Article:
Prime Minister Ehud Olmert of Israel averted a nationwide university strike on Thursday, just three days before the scheduled beginning of the new academic year, by intervening at the last minute to direct the government to restore nearly $140-million to the universities' budgets.
The prime minister's move, which will allow the academic year to begin on time on Sunday, led the country's education minister, Yuli Tamir, to say that she could "finally sleep at night."
University presidents here had announced the cancellation of the semester in a dispute over finances for the country's seven research universities and 30 colleges of higher education, all of which are supported by the government (The Chronicle, October 24).
The universities had demanded that the government, over the next five years, restore $625-million that was cut from their budgets a decade ago. They insisted on the immediate payment of the first 20 percent, or $125-million, with the remainder to follow in subsequent years.
The $625-million repayment was a key recommendation of the Shochat Commission, a government-appointed committee that suggested far-reaching plans to overhaul higher education in Israel more than a year ago (The Chronicle, November 30, 2007).
Ms. Tamir had accused Finance Ministry officials of "dragging their feet" in negotiations that finally broke down on Wednesday.
The Finance Ministry had tried to make the additional money conditional on the universities' accepting structural reforms recommended by the Shochat Commission. But such reforms would have led to a sharp increase in tuition rates, which the government wished to avoid with a general election looming.
Demand for Money
Mr. Olmert, joining the talks between the university heads and Finance Ministry officials for the first time during the protracted crisis, ordered the ministry to transfer the entire $125-million demanded by the universities, plus an extra $14-million for new development.
"I have taken a decision, not an easy decision—certainly not for the Finance Ministry—and I appreciate the ability of the ministry to cope with the difficulties which they will face as a result of this decision," said Mr. Olmert.
"The academic year will begin as planned on Sunday," Ms. Tamir told reporters after the meeting. "The prime minister took a brave decision that will enable the year to start and enable the higher-education institutions to appoint new faculty and attract young lecturers back to the country."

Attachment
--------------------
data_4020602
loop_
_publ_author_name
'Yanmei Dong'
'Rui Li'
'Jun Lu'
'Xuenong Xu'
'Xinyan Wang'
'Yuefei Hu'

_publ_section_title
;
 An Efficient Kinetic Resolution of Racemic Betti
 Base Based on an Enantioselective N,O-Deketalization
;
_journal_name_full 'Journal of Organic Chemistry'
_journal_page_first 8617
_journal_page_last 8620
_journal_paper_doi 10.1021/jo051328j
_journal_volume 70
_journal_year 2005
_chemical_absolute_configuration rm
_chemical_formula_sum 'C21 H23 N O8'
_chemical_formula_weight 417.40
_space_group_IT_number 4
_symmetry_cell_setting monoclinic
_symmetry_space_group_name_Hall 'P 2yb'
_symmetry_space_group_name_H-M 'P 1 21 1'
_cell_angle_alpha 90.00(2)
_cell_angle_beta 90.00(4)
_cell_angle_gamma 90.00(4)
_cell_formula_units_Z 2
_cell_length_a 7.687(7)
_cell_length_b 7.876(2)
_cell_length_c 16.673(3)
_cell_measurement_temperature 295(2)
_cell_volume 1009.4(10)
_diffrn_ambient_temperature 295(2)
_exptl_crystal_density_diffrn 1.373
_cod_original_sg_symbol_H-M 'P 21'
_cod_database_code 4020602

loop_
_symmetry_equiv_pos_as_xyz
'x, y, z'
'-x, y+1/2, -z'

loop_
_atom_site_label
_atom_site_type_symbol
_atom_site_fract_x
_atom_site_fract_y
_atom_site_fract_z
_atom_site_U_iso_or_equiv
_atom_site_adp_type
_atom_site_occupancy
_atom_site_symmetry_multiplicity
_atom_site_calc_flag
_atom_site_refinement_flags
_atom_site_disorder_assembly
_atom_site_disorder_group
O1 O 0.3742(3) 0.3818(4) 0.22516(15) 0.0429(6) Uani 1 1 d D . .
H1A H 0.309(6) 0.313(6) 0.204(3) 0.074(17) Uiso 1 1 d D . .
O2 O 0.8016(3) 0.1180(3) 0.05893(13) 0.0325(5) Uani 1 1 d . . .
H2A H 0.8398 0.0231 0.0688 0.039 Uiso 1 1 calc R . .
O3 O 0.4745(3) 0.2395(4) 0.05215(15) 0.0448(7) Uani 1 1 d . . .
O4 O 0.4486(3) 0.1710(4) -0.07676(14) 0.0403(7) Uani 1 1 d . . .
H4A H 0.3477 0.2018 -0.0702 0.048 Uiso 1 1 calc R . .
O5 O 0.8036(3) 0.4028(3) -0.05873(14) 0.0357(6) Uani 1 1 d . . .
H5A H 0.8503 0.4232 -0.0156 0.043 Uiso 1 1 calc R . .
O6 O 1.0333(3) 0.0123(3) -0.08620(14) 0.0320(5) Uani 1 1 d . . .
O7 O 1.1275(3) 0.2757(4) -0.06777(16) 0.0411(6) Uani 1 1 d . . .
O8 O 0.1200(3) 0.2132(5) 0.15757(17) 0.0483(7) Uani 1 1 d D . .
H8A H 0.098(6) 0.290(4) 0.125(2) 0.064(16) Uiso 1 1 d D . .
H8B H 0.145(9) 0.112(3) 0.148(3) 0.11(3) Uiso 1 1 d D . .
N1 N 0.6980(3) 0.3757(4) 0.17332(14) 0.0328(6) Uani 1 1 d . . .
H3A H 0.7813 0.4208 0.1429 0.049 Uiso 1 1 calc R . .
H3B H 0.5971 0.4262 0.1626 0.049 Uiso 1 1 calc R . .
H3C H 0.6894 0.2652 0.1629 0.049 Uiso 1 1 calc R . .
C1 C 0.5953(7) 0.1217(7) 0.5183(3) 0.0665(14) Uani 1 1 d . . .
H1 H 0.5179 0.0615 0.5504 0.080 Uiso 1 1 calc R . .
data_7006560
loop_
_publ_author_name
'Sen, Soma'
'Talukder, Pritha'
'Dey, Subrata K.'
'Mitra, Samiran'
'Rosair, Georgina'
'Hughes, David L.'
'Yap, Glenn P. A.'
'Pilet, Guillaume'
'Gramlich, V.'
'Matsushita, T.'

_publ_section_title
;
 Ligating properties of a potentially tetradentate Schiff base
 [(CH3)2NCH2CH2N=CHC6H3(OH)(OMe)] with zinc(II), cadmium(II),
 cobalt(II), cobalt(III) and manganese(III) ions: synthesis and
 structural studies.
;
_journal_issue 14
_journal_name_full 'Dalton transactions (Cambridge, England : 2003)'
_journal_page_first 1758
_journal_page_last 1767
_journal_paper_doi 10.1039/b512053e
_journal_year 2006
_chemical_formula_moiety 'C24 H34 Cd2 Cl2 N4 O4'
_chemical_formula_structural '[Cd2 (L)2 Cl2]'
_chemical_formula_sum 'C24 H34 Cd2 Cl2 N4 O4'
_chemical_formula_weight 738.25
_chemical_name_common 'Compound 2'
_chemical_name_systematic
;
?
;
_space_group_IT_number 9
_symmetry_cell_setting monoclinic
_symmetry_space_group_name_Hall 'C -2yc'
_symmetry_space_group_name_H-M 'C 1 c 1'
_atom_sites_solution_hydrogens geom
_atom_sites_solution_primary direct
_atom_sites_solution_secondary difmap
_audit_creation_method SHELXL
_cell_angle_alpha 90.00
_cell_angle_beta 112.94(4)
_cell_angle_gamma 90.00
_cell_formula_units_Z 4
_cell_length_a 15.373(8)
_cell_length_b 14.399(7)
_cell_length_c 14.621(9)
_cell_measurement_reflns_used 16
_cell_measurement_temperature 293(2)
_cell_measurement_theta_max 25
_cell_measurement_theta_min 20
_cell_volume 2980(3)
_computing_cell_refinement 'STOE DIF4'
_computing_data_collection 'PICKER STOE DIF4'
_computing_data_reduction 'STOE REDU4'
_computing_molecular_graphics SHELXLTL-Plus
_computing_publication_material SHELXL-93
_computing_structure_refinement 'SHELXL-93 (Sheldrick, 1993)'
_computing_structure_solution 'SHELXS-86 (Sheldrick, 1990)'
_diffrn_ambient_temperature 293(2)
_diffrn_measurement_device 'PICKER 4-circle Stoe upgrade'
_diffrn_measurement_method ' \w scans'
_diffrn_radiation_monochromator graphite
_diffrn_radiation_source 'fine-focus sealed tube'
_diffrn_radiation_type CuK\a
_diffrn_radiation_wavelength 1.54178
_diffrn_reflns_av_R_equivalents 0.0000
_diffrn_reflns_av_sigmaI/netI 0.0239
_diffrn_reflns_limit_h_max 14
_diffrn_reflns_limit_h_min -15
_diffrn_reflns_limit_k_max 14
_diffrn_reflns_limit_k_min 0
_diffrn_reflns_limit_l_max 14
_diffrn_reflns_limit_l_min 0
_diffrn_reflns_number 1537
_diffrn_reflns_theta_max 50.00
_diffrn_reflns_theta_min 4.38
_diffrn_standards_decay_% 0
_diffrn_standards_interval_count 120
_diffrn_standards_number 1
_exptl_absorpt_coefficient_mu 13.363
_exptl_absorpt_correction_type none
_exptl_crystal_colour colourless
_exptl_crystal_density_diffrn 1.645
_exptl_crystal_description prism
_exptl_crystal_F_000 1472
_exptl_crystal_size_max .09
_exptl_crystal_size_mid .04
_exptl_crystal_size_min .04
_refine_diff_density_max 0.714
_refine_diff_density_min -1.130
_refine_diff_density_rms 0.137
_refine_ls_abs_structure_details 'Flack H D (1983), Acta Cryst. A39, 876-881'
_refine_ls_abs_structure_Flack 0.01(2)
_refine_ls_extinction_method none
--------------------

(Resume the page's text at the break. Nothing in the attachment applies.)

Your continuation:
"It's a very large amount of money," she admitted. "The projects are vitally essential."
Menachem Magidor, president of the Hebrew University of Jerusalem and chairman of Israel's Committee of University Presidents, welcomed the resolution of the crisis but warned the Finance Ministry that there would be further trouble if the money did not come through in this or future years, as agreed.
"We welcome the agreement that was achieved today, and we thank Prime Minister Ehud Olmert and Education Minister Yuli Tamir for their role in bringing about a solution to this crisis in the higher-education system," Mr. Magidor told The Chronicle. "We must remember that this arrangement only solves the immediate problem in the coming year. We still have to work hard to find a long-term solution to the overall problem over the next five years. We will keep working and maintain our efforts to improve the Israeli higher-education system and provide the best services and conditions for our students."
Student leaders, who had joined with faculty members in protesting the government's failure to meet the demand for funds, breathed a sigh of relief.
"We are happy the school year is beginning as planned and that some of the budget, which was cut over the last few years, was returned to higher education," said Boaz Toporovsky, chairman of the National Union of Israeli Students, who was arrested during a demonstration on Wednesday outside the Parliament. "I hope that now it will be possible to find a long-term and all-inclusive solution for the system."